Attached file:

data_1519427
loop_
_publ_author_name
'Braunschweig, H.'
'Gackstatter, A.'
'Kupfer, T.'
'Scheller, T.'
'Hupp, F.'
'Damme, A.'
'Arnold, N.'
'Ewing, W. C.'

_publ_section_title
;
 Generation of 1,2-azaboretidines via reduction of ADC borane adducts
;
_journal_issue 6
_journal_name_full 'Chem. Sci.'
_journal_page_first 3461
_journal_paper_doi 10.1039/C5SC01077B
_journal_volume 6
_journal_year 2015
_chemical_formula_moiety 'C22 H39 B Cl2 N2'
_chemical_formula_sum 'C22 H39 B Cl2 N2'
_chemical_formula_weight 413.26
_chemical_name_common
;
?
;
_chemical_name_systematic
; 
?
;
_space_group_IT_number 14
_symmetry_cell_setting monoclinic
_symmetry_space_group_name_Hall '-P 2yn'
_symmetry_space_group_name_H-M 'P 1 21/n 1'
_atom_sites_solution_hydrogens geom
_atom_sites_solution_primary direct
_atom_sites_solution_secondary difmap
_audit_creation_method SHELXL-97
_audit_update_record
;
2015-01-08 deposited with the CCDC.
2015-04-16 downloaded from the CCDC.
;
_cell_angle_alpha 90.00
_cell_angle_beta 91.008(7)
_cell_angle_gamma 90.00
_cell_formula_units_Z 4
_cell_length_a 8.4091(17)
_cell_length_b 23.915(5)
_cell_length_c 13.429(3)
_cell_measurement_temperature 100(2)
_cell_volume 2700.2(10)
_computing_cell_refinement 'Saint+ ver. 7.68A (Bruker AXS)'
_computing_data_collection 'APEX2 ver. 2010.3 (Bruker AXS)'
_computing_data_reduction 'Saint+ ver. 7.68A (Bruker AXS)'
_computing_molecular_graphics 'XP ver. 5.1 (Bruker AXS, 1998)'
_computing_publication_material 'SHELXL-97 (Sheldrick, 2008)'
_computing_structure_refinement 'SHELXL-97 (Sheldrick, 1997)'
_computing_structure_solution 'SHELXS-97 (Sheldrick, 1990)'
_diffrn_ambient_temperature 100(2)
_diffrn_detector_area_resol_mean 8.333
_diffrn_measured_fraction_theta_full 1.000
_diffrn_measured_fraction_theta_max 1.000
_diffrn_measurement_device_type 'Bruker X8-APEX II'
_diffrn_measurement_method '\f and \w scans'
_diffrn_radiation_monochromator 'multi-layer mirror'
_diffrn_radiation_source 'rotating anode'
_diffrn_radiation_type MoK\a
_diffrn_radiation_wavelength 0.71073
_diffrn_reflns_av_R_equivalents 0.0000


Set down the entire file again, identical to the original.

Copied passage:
data_1519427
loop_
_publ_author_name
'Braunschweig, H.'
'Gackstatter, A.'
'Kupfer, T.'
'Scheller, T.'
'Hupp, F.'
'Damme, A.'
'Arnold, N.'
'Ewing, W. C.'

_publ_section_title
;
 Generation of 1,2-azaboretidines via reduction of ADC borane adducts
;
_journal_issue 6
_journal_name_full 'Chem. Sci.'
_journal_page_first 3461
_journal_paper_doi 10.1039/C5SC01077B
_journal_volume 6
_journal_year 2015
_chemical_formula_moiety 'C22 H39 B Cl2 N2'
_chemical_formula_sum 'C22 H39 B Cl2 N2'
_chemical_formula_weight 413.26
_chemical_name_common
;
?
;
_chemical_name_systematic
; 
?
;
_space_group_IT_number 14
_symmetry_cell_setting monoclinic
_symmetry_space_group_name_Hall '-P 2yn'
_symmetry_space_group_name_H-M 'P 1 21/n 1'
_atom_sites_solution_hydrogens geom
_atom_sites_solution_primary direct
_atom_sites_solution_secondary difmap
_audit_creation_method SHELXL-97
_audit_update_record
;
2015-01-08 deposited with the CCDC.
2015-04-16 downloaded from the CCDC.
;
_cell_angle_alpha 90.00
_cell_angle_beta 91.008(7)
_cell_angle_gamma 90.00
_cell_formula_units_Z 4
_cell_length_a 8.4091(17)
_cell_length_b 23.915(5)
_cell_length_c 13.429(3)
_cell_measurement_temperature 100(2)
_cell_volume 2700.2(10)
_computing_cell_refinement 'Saint+ ver. 7.68A (Bruker AXS)'
_computing_data_collection 'APEX2 ver. 2010.3 (Bruker AXS)'
_computing_data_reduction 'Saint+ ver. 7.68A (Bruker AXS)'
_computing_molecular_graphics 'XP ver. 5.1 (Bruker AXS, 1998)'
_computing_publication_material 'SHELXL-97 (Sheldrick, 2008)'
_computing_structure_refinement 'SHELXL-97 (Sheldrick, 1997)'
_computing_structure_solution 'SHELXS-97 (Sheldrick, 1990)'
_diffrn_ambient_temperature 100(2)
_diffrn_detector_area_resol_mean 8.333
_diffrn_measured_fraction_theta_full 1.000
_diffrn_measured_fraction_theta_max 1.000
_diffrn_measurement_device_type 'Bruker X8-APEX II'
_diffrn_measurement_method '\f and \w scans'
_diffrn_radiation_monochromator 'multi-layer mirror'
_diffrn_radiation_source 'rotating anode'
_diffrn_radiation_type MoK\a
_diffrn_radiation_wavelength 0.71073
_diffrn_reflns_av_R_equivalents 0.0000